Haggard, Merle Ronald

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HAGGARD, Merle Ronald

(b. 6 April 1937 in Bakersfield, California), singer, songwriter, guitarist, and fiddle player who overcame adversity to achieve country music stardom.

Haggard was the youngest of three children of James Frances Haggard, a railroad worker, and Flossie Mae (Harp) Haggard, a homemaker who later took up bookkeeping. He was raised in a converted boxcar in Oildale, near Bakersfield. Haggard took violin lessons as a child, later adding singing and guitar playing to his talents. His father died of a cerebral hemorrhage in 1946, when Haggard was nine. When he was a teenager, his dislike of school led to frequent stays in reformatories; he also ran away from home on several occasions, living as a hobo and doing manual labor. As early as 1951, when he was thirteen, he found work singing in bars, and he developed a minor career as a performer over the next several years. In 1956 he married Leona Hobbs, with whom he had four children. The couple divorced in 1965.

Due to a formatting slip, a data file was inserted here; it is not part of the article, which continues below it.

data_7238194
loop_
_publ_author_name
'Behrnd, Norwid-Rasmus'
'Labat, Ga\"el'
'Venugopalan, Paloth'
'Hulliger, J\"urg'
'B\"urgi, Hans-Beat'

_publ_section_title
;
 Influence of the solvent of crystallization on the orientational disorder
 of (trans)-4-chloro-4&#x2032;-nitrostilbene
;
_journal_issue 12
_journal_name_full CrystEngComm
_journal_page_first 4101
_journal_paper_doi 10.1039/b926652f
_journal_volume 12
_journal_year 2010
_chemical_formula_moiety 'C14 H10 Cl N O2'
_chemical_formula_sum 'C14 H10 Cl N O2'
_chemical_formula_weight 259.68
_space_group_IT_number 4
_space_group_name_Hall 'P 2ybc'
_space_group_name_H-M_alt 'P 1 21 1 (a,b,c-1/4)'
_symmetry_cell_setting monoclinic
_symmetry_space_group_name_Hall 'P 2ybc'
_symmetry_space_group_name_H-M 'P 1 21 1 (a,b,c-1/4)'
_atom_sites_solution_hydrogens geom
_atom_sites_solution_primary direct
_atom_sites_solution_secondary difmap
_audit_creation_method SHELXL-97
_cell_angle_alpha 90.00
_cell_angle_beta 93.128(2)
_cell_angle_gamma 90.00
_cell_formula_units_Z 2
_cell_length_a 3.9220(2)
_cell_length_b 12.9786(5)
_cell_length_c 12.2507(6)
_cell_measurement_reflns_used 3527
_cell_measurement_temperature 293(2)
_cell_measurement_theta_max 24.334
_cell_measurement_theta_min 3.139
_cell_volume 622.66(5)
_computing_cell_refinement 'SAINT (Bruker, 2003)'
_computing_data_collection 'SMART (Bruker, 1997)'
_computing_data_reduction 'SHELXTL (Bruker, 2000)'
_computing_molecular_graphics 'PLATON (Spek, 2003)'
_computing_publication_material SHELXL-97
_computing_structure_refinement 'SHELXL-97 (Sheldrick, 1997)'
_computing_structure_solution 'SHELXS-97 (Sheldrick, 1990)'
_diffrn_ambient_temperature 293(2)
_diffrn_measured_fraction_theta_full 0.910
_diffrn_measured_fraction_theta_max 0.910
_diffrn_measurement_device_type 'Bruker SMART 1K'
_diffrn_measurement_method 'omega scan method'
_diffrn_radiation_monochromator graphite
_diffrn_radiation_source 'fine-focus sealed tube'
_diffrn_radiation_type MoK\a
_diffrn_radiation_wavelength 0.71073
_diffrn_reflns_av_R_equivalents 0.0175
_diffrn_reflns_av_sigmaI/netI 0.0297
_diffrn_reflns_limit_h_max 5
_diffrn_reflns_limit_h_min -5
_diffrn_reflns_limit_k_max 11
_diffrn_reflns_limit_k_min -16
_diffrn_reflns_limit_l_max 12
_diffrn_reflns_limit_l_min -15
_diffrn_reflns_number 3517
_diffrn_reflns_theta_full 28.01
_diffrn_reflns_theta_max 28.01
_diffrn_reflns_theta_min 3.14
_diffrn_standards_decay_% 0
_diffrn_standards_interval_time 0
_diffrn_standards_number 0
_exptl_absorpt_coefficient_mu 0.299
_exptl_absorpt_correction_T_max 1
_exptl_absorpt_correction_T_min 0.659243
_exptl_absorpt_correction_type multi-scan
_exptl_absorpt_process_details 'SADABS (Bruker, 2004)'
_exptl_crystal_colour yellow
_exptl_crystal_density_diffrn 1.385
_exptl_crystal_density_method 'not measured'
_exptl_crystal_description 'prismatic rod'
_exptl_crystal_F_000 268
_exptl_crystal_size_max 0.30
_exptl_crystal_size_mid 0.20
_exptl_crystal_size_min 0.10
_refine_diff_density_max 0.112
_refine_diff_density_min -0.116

Haggard became involved in petty crime that gradually grew more serious, leading to several brief jail terms. In December 1957 he attempted to rob a bar, was quickly apprehended, and was sentenced to a prison term in San Quentin. There he reformed and decided to make a career in country music. He was paroled in November 1960 after serving two years and nine months of a five-year sentence. (In 1972 he was pardoned by California's governor, Ronald Reagan.) Returning to Bakersfield, Haggard worked as a ditchdigger for his brother's electrical firm, but he also began playing in bands. Over the next few years he attracted the attention of such established performers as Wynn Stewart, who hired him to play bass in his backup band. In 1963 he was signed to the tiny Tally Records label and earned his first country chart entry, Stewart's "Sing Me a Sad Song," which peaked in the Billboard country singles Top Twenty chart in early 1964. That song was followed by "Sam Hill" and "Just Between the Two of Us," the latter a duet with Bonnie Owens, who became Haggard's second wife, in 1965. (They divorced in 1976.) Haggard married the singer Leona Williams in 1978, but that marriage also ended in divorce, as did a fourth marriage. He was married for the fifth time to Theresa Lane in 1993; they have had two children.